as the most important piece of Wooster on the market today. It’s called the Harlequin Servers and
you have little signs all the way around showing love knots on the top for love, it would have been
made for a, probably a wedding and a wedding present. You have here the scene of the couple and
he’s smoking a pipe which is for fecundity there for love, procreation.
Haughton: In porcelain you can have a figure that has been designed by a sculptor and artist but if
the man that puts it together and he’s called a repairer, if he’s actually, it’s not he’s mending it,
he’s actually putting it together, and if he hasn’t actually put those arms and those things in the
right way, that figure can be sort of sagging so your eye then has to be very acute, very bright to be
able to realise that this one is so much better than the other, and that’s the one you pick.
Haughton: You’re talking about five or six really major brands, you’re talking about Micen,
Nimfemberg, Ludexberg, Chelsea, Wooster, Seve in France and Vansant, I mean these are the
major players and any really great objects from there are just very much sought after. These
particular ones, they are miners, Augustus Astrong made a lot of his money out of the mining the
gold and these were so important to him that he would have had these made and put on the table
and you can even see if you were to close up there, you even have the Micen mark on his belt,
which is quite extraordinary. This one is a musical miner, and they were really sort of showing off
what they could do as both in sculpture but also having it on their table and of course porcelain at
that time was known as white gold and there you are you have the thing about gold being quarried
and there Micen being the white gold.
Haughton: Having been involved very strongly in the theatre you are aware of, when you’re giving
a performance of when it’s the best performance you can give or if you’ve had a bad night and it’s
just not there. The same thing applies to looking at a piece of porcelain. If the chap was not really
working well that day you find it’s not, I think the eye is already trained on that.
Haughton: We’re looking here at three objects, there’s a pair of vases and these are Wooster and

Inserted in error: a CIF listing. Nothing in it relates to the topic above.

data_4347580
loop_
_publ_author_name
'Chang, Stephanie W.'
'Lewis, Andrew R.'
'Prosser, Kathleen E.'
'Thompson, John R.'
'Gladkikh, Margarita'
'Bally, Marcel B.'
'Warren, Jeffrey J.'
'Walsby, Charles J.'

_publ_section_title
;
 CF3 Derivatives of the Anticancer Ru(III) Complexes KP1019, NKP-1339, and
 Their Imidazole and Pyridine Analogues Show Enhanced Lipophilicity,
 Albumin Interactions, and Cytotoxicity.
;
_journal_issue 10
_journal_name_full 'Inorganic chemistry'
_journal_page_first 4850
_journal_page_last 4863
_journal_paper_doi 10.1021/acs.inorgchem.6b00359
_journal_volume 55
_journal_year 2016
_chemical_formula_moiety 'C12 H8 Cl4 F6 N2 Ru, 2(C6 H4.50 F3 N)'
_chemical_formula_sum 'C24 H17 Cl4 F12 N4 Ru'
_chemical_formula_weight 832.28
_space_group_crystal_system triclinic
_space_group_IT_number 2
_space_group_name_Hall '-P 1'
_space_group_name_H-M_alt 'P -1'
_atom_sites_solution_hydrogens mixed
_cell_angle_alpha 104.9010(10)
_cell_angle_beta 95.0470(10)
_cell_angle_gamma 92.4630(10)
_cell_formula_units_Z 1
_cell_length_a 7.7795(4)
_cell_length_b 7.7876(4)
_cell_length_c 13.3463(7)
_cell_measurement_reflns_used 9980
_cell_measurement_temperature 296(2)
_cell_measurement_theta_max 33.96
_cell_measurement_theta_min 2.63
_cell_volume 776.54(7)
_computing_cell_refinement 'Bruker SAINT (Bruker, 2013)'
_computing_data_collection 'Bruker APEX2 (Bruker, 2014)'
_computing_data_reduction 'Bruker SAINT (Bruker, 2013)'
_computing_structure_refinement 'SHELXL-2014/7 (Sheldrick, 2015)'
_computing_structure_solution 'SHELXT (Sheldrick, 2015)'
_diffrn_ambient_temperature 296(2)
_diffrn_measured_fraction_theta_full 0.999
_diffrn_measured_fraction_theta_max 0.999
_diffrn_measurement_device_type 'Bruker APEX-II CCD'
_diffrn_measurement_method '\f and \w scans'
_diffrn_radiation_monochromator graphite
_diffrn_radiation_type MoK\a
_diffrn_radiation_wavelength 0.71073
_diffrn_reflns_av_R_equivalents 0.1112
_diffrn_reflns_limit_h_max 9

what is rare about the two vases on the outside, these are what was called of the larger sizes and
there are very few of these now in existence there are smaller ones but nothing like in general the
fabulous painting that is done on the centre of these.
Haughton: When you are speaking to a curator who has been in the business at the VNA and those
days for 30-40 years you can learn a great deal and there was one amazing man called Tim Clarke.
Tim would come into my gallery and having looked at an item say Brian you know there’s a little
thing about that, do you realise where that’s come from and he would have gone back to all his
books, I mean they went back for tens of years because in fact he had all the knowledge and he’d
say I’ve done a further research, when you have people like the Tim Clarkes and the Dr Bernard
Watneys, both of them are now dead, I mean you cannot have better people who can influence
your life than they.
Haughton: In the centre there you have a yellow ground cabbage leaf jug as they call it. The
yellow ground at that time was probably the most difficult of all colours to do and what is fantastic
about it, they’ve got the yellow just perfectly there, it’s really sort of a lovely light yellow, but it’s
thick enough and bright enough, it hasn’t been over burnt in the kiln. Wonderful mask at the spout
and the large size as well so there again you’re talking about a great, great object made by Wooster
in the mid 18th Century.
Haughton: It was about 30 odd years ago that the Ceramics Fair in London as I say all the
academics are there lecturing, they come and they’re on the vetting committees because we
actually bring in as well, the vetting committees are made up of the top people, they look at every
object and I had on my stand and I bought the rarest Longton Hall owl, a Longton Hall is an
English factory, it was a tiny piece about that sort of size, and a couple of people on the vetting
committee said, no that’s not that, but they said we won’t make any decision until Dr Bernard
Watney comes along, and Bernard walks down and he said, oh what a marvellous Longton Hall
owl. I felt good.
OFFICIAL WEBSITE: Brian Haughton, Haughton Ceramics, ???